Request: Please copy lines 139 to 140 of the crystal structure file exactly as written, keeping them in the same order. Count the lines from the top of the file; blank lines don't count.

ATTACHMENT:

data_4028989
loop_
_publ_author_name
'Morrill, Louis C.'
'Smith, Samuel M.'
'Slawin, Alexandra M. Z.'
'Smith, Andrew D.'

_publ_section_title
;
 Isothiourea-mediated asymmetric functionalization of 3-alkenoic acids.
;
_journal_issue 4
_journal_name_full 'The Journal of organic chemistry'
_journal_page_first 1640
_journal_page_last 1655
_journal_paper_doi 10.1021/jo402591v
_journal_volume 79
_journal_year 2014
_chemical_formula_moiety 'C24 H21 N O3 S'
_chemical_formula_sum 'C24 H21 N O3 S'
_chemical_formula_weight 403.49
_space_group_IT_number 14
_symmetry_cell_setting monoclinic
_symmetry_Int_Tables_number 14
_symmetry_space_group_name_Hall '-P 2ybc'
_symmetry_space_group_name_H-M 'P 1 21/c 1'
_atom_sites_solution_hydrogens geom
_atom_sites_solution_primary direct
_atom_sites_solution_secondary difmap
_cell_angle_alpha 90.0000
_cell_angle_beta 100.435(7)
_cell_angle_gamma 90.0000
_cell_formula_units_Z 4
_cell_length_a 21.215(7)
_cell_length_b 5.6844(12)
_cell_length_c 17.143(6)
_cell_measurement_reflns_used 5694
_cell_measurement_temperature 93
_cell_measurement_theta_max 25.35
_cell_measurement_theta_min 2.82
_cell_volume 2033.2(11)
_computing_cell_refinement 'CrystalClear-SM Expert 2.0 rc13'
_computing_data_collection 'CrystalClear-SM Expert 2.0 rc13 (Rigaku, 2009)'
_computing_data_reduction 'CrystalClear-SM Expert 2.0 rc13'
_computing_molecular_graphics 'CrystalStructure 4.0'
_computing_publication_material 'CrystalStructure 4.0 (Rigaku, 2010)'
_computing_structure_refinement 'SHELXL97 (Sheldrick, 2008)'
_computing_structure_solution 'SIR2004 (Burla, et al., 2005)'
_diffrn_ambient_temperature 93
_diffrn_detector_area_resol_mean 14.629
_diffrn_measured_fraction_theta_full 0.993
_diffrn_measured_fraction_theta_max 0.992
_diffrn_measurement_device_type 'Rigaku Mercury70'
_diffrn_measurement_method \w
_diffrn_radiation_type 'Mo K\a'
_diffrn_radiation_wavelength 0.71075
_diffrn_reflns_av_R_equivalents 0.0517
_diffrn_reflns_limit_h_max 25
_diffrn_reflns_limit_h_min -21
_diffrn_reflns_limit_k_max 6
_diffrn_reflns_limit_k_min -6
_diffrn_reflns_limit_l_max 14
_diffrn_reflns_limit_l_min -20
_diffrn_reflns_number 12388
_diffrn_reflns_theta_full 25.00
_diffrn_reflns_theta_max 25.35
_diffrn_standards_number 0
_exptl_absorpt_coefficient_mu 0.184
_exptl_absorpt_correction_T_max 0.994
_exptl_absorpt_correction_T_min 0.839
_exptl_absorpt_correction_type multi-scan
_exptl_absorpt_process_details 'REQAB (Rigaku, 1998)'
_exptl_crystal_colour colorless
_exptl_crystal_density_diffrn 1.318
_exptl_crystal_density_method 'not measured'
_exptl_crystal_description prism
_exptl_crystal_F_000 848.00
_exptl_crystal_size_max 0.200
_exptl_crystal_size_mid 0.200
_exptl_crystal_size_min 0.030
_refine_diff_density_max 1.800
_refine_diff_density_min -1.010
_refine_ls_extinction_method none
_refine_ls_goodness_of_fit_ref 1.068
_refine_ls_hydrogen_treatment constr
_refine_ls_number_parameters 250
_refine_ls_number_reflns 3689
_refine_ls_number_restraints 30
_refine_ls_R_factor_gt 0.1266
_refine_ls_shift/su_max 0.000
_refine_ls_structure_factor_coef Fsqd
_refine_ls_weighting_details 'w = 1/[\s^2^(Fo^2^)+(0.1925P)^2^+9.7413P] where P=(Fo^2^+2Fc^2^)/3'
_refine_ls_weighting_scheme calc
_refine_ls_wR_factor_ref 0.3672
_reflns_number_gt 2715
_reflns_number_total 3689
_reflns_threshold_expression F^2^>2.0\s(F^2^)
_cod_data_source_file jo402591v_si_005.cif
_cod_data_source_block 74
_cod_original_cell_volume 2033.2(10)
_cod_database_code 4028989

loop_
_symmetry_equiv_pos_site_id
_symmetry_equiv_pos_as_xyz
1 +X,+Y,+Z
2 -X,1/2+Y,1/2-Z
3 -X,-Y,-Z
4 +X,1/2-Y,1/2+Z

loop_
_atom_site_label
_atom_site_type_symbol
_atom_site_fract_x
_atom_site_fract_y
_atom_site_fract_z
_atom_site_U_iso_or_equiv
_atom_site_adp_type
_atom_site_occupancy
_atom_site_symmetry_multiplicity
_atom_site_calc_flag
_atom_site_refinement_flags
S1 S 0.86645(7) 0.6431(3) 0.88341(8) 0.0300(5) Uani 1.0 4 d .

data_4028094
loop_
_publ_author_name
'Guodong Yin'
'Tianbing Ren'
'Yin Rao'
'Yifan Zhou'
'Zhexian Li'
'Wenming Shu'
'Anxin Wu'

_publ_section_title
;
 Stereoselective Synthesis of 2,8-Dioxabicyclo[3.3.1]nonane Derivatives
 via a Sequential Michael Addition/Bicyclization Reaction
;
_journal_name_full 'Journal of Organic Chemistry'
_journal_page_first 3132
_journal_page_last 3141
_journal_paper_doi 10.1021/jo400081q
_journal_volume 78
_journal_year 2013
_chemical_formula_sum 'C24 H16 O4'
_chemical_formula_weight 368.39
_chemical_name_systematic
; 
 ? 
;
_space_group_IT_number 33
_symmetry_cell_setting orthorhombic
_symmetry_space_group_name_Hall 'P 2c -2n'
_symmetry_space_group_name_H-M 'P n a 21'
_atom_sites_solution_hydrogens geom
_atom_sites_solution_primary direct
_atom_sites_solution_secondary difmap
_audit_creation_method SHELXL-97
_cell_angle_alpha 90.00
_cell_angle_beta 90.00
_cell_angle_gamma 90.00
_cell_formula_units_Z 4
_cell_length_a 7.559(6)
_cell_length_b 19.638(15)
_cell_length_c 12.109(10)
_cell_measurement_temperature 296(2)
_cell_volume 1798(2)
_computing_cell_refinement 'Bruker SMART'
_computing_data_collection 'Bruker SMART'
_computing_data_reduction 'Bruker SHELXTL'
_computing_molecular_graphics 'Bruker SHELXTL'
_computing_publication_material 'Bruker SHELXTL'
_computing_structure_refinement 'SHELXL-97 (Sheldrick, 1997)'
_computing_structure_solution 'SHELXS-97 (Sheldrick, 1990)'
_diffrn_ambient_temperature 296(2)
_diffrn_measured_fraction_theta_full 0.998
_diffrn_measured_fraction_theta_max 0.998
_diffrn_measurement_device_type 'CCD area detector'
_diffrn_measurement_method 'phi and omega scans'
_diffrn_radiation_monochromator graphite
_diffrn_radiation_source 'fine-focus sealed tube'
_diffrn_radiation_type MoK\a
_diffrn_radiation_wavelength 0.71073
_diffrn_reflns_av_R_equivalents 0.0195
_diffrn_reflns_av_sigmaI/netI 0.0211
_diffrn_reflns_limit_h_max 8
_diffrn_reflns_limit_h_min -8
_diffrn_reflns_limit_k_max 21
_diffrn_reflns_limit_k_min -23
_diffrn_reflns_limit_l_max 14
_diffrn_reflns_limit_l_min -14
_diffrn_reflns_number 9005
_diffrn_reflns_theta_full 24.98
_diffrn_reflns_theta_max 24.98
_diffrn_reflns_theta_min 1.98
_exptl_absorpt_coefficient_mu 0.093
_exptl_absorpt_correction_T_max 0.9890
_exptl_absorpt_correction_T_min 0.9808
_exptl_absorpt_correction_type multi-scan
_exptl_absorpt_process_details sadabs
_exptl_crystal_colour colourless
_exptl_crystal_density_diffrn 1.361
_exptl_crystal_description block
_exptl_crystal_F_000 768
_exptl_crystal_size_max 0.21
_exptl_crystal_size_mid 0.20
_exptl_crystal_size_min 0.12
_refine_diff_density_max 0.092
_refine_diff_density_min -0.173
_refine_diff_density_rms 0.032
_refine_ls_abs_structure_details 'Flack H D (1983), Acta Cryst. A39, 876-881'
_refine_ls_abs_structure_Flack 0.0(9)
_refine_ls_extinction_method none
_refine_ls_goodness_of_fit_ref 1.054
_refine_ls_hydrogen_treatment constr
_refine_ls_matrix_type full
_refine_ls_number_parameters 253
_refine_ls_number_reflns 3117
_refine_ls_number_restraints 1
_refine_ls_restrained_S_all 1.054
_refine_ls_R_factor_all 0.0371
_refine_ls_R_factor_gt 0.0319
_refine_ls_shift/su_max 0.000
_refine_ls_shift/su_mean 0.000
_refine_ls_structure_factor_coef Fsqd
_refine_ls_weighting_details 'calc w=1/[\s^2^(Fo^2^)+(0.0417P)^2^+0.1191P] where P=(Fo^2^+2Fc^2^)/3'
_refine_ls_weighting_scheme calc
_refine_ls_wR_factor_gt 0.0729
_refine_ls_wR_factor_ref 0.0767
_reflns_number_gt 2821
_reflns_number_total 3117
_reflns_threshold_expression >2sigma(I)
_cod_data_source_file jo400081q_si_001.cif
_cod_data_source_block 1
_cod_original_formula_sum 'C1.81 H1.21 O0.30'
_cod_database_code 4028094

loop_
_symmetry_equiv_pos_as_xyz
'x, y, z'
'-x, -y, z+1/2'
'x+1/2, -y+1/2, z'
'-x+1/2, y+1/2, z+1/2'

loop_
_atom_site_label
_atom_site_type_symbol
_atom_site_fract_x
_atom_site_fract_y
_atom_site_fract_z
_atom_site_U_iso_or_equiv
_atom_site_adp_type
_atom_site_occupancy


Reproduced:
_journal_page_last 3141
_journal_paper_doi 10.1021/jo400081q